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Local Hospitals Hustle to Meet ‘Meaningful Use’ Requirements

Nurses charged with helping their hospitals meet “meaningful use” standards for electronic health records say that while they think the federal timeline is aggressive, their staffs are on track to meet the deadlines and qualify for incentives.

Meeting “meaningful use” is a way to ensure that beyond just implementation of EHRs, hospitals are using the system to improve patient care and outcomes. Phase 1, which focuses on capturing and sharing data, requires clinicians to use e-prescribing and computerized physician order entry processes. Phase 2 focuses on advanced clinical processes, and phase 3 looks at meaningful use of an EHR in the context of improved healthcare outcomes.

The stakes are high in getting the funds. A 275-bed hospital, for instance, stands to gain about $6 million of the $27 billion set aside for incentives over 10 years.

The requirements are particularly tough for smaller hospitals to meet since they have smaller budgets and fewer resources to dedicate to EHRs.

The nursing staff at the 180-bed New York Downtown Hospital in Lower Manhattan, for instance, must find ways to make sure patient care isn’t compromised while staff members get training and nurses are pulled off the floor to help build data screens and implement the new EHR system they purchased last year to meet the federal requirements.

“One of the first things everyone at every level has to do is take nine hours worth of modules on learning the new system,” said Leah Borenstein, RN, MPA, CNOR, director of nursing and patient care services. “Where does a nurse manager find nine hours without being interrupted by phone calls or issues on the floor?” She said the hospital is on an 18-month conversion schedule and set a personal target date of October 2011 to meet meaningful use. That would make it eligible to apply for incentives within the qualifying window for stimulus dollars.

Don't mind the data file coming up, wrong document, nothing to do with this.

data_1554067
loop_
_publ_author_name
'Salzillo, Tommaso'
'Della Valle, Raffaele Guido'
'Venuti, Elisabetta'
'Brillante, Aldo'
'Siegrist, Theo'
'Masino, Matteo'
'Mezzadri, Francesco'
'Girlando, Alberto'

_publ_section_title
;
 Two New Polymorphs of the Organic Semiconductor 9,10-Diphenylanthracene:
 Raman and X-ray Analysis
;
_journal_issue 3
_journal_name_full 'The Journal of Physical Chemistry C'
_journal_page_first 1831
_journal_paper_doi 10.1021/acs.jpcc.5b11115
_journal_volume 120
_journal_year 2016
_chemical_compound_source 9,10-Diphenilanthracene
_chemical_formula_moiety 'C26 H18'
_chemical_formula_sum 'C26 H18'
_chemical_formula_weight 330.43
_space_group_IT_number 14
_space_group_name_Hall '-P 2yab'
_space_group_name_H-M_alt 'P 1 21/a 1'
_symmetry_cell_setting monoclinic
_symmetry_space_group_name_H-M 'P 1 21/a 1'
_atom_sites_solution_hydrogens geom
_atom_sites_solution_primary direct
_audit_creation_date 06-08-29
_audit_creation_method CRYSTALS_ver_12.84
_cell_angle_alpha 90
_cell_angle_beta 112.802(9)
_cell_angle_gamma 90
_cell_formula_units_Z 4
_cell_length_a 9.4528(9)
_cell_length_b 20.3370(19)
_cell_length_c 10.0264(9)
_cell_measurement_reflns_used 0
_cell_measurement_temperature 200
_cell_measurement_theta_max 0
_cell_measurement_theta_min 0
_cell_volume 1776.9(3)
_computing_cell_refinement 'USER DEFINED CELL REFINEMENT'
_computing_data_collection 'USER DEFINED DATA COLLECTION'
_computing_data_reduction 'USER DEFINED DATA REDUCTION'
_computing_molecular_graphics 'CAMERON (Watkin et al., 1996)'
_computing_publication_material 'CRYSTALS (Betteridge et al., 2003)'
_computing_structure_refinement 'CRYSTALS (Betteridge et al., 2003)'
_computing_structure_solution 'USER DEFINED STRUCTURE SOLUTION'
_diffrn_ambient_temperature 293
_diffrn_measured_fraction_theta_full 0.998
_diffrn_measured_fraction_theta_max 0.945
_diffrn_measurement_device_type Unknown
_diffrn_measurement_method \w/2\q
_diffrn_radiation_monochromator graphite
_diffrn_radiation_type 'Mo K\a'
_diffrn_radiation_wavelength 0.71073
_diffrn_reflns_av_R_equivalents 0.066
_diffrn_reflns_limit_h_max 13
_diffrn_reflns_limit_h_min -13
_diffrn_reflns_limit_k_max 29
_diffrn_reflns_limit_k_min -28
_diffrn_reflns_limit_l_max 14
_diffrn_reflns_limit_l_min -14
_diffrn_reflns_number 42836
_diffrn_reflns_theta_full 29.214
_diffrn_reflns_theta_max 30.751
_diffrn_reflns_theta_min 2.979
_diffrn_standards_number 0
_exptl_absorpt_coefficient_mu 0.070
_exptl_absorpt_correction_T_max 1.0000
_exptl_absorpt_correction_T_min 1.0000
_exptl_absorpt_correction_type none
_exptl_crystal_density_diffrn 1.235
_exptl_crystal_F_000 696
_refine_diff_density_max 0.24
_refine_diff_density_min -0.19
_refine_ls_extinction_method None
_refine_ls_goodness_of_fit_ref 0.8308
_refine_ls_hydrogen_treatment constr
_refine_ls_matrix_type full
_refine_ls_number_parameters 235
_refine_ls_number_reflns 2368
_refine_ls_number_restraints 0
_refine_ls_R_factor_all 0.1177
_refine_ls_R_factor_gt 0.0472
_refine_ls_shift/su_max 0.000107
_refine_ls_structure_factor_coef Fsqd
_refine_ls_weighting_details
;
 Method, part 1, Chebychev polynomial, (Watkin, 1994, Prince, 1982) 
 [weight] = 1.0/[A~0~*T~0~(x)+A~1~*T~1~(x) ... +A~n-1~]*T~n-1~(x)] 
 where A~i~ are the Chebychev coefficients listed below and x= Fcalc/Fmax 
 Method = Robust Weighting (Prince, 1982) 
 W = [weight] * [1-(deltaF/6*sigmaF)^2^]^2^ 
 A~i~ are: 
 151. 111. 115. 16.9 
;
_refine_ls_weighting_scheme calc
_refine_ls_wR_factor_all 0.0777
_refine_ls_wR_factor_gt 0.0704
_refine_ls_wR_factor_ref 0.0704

Final rules for qualifying for the money, which was made available by the American Recovery and Reinvestment Act of 2009, were released July 13. That version — which can be reviewed at www.cms.gov/EHRIncentivePrograms — relaxed some of the rules proposed earlier this year after complaints that they were far too rigid.

Hospitals that demonstrate they have met phase 1 requirements for capturing and sharing data, e-prescribing and CPOE for “meaningful use” may be eligible to apply for stimulus money starting fiscal year 2011 (which begins Oct. 1 of this year). In 2015, bonuses turn into penalties for not meeting the requirements.

Maureen Gaffney, RN

A rush to make the changes to get the stimulus money quickly worries Maureen Gaffney, RN, RPAC, PA, chief medical information officer for Winthrop-University Hospital in Mineola, N.Y. At Winthrop, electronic conversion started five years ago and changes have been made methodically with multidisciplinary input.

“My biggest fear is we’re going to have vendors capitalizing on (the deadlines) — presenting systems that are touted as a plug-and-play and without a true assessment on how this system will support your work flow and how you take care of patients,” she said. “You can’t have the tool dictate the process. The tool should support the process.”